Father Cekada seems to have a particular antipathy against married clergy – indeed this would seem to be the basis of his views on “canonicity.” Now eleven of the apostles were married; several of the canonized saints were married; some 29 popes were married, and some of them had their wives live in the Vatican; The Eastern “uniate” Churches allow for marriage and the Church has never denied the validity of their Sacramental functions,  finally the New Testament  speaks of the duties of married bishops. While under normal circumstances a married clergy in the Western Church is unusual from the 12th century onwards, cases of dispensation from Ecclesiastical canons have continually been allowed. For example, Pope Pius XII allowed married Episcopal and Anglican clergy who converted and wished to be priests to retain their wives. Just for the record marriage in no way invalidates the Sacrament. Of course there is a difference between a married person being ordained, and a priest who has already taken vows of celibacy getting married. Under the present circumstances it would seem that there is room for a carefully selected married clergy.[1] (This should not be misconstrued as to my advocating an across the board married clergy, but is offered to show that the canons involved are “ecclesiastical” and subject to dispensation.)


I cannot resist one final comment. It is clear that Fr. Cekada, despite his vaunted seminary training, never understood the sin of calumny. In his article he refers to Malachi Martin (again, not by name) as an “Apostate priest.”


For the record, Father Vincent O’Keefe, S.J. former Vicar General of the Jesuits has publicly admitted that Fr. Malachi Brendin Martin was granted a full and legal dispensation from his Jesuit vows except for chastity and given a perpetual celebate to celebrate the Holy Sacrifice of the Mass.  (cf. Michael Cain, Editor of the Daily Catholic, Easter Wednesday, April 14, 2004)


Perhaps a few words from Father Fiori, O.P. who know Malachi Martin for over 20 years, and who recently passed away may be of interest.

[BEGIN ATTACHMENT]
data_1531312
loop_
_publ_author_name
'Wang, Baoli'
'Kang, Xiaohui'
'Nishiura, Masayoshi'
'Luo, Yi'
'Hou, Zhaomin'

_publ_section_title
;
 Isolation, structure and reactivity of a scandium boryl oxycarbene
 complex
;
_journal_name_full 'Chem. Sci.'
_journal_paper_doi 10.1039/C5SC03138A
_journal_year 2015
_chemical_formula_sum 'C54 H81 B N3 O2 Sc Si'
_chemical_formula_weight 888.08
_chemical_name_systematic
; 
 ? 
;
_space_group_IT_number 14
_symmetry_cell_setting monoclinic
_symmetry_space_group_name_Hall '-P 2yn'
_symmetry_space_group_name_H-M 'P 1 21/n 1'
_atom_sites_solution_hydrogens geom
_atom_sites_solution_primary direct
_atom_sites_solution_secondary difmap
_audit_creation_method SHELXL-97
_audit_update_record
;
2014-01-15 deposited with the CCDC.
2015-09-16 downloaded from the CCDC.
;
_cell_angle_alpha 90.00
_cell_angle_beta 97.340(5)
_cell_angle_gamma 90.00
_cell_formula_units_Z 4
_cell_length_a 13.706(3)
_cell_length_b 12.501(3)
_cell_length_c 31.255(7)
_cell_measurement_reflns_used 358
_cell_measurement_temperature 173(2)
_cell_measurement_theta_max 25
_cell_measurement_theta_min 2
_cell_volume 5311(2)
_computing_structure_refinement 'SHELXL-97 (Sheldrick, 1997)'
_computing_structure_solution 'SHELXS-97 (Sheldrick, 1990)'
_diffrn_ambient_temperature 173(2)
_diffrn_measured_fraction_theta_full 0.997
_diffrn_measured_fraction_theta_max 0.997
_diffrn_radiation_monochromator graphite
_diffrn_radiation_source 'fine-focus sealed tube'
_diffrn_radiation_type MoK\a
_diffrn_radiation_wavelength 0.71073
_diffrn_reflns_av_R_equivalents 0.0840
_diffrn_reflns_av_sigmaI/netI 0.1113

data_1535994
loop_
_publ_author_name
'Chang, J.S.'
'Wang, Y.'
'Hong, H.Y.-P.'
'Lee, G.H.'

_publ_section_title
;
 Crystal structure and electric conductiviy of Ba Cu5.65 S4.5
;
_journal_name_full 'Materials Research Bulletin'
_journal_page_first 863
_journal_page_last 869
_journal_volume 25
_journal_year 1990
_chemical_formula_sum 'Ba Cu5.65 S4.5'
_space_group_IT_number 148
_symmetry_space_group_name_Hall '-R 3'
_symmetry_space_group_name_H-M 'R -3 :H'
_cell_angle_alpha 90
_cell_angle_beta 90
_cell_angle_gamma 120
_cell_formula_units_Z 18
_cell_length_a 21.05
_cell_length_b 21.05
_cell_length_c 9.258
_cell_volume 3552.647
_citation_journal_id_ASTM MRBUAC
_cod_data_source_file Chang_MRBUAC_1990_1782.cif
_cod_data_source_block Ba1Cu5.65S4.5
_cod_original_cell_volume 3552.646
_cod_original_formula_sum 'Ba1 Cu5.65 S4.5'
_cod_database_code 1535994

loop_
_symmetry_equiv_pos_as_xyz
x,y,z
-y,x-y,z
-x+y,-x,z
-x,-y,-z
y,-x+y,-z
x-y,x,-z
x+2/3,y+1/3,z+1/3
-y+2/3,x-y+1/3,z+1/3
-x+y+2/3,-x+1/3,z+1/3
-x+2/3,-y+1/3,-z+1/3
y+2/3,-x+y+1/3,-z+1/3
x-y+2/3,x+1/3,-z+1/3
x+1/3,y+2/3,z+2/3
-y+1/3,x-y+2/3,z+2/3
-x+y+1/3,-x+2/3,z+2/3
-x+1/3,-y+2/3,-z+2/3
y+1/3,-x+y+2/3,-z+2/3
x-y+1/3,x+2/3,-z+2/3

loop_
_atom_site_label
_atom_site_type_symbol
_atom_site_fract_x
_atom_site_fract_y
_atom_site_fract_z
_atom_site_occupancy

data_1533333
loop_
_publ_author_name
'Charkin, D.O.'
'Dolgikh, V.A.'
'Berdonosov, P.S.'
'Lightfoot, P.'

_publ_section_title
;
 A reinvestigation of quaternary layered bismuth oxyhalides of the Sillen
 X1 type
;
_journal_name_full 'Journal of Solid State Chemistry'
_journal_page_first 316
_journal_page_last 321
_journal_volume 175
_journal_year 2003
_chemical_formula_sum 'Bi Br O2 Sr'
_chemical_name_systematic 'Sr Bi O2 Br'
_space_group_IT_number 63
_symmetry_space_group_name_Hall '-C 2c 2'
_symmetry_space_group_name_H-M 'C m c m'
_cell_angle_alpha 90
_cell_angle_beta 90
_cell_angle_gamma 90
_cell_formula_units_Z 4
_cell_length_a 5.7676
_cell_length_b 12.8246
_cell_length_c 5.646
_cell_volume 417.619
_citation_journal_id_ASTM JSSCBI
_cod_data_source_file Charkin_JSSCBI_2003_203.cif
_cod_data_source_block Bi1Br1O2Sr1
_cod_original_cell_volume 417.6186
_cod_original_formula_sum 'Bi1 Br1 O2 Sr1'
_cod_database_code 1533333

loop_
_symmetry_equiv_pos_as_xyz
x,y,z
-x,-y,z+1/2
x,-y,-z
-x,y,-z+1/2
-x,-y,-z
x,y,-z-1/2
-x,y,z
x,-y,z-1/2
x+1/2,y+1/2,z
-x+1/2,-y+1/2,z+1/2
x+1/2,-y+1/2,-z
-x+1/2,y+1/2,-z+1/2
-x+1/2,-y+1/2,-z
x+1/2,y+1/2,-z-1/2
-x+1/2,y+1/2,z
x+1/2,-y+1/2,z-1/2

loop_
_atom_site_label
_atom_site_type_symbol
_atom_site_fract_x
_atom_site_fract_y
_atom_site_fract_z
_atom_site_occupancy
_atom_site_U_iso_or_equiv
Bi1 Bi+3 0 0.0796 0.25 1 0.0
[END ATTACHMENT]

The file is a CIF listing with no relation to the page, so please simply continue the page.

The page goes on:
“Malachi Martin never left the Catholic priesthood, but was personally dispensed from his vows of poverty and obedience by Paul VI on leaving the Jesuits in 1964. I have seen and authenticated his dispensation papers. He did not seek release from his vow of chastity. When he came to New York, Cardinal Cooke gave him priestly faculties and advised him to find lodging with a family rather than live alone as he initially did.”


I might add that Malachi, like many of us, changed his views over the course of time, but that Cuono bears witness in his rather puerile book An American Exorcist, that Father Malachi never said the Novus Ordo Missae.


Finally, let me make it clear that I am not interested in a debate on these issues. I initially intended to ignore Fr. Cekada’s diatribe, but as I do hear confessions, do write on theological issues, and at times impart spiritual advice, I think it important to defend the validity of my orders.


Picture #1


Picture #2

Rama P. Coomaraswamy, M.D., F.A.C.S. +

[1] It has been suggested by some that a married individual who is ordained should separate from his spouse. This is not an Apostolic requirement. In any event, those who suggest  such action should perhaps suggest some novus ordo convent (or some favorite convent of their own) for the wife and then provide nursing and care for the husband . In my case this would cost in the range of 300.000 dollars a year. Quite apart from the fact that we are not living in the 50’s to make such a suggestion without offering to cover the costs is a mockery.